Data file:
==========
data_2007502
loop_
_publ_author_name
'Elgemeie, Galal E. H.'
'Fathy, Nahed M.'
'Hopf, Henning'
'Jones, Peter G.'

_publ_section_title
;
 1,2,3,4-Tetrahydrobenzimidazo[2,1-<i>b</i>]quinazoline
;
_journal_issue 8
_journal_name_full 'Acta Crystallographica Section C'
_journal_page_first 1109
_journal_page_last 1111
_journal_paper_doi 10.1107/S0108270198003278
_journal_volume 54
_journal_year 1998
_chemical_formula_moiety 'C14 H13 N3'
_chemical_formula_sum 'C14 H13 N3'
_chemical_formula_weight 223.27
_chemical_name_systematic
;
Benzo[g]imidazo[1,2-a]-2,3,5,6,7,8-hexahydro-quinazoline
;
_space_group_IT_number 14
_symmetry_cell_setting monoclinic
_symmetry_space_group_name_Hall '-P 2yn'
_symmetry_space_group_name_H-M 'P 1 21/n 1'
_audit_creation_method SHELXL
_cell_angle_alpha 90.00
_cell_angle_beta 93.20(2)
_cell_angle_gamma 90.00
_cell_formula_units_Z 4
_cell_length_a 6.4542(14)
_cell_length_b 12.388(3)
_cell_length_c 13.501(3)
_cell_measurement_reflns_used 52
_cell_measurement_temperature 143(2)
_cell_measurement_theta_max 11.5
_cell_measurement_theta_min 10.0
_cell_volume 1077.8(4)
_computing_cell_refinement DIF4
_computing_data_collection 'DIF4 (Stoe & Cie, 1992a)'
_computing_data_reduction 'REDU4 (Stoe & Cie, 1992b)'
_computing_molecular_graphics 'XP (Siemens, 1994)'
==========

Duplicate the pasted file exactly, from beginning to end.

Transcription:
data_2007502
loop_
_publ_author_name
'Elgemeie, Galal E. H.'
'Fathy, Nahed M.'
'Hopf, Henning'
'Jones, Peter G.'

_publ_section_title
;
 1,2,3,4-Tetrahydrobenzimidazo[2,1-<i>b</i>]quinazoline
;
_journal_issue 8
_journal_name_full 'Acta Crystallographica Section C'
_journal_page_first 1109
_journal_page_last 1111
_journal_paper_doi 10.1107/S0108270198003278
_journal_volume 54
_journal_year 1998
_chemical_formula_moiety 'C14 H13 N3'
_chemical_formula_sum 'C14 H13 N3'
_chemical_formula_weight 223.27
_chemical_name_systematic
;
Benzo[g]imidazo[1,2-a]-2,3,5,6,7,8-hexahydro-quinazoline
;
_space_group_IT_number 14
_symmetry_cell_setting monoclinic
_symmetry_space_group_name_Hall '-P 2yn'
_symmetry_space_group_name_H-M 'P 1 21/n 1'
_audit_creation_method SHELXL
_cell_angle_alpha 90.00
_cell_angle_beta 93.20(2)
_cell_angle_gamma 90.00
_cell_formula_units_Z 4
_cell_length_a 6.4542(14)
_cell_length_b 12.388(3)
_cell_length_c 13.501(3)
_cell_measurement_reflns_used 52
_cell_measurement_temperature 143(2)
_cell_measurement_theta_max 11.5
_cell_measurement_theta_min 10.0
_cell_volume 1077.8(4)
_computing_cell_refinement DIF4
_computing_data_collection 'DIF4 (Stoe & Cie, 1992a)'
_computing_data_reduction 'REDU4 (Stoe & Cie, 1992b)'
_computing_molecular_graphics 'XP (Siemens, 1994)'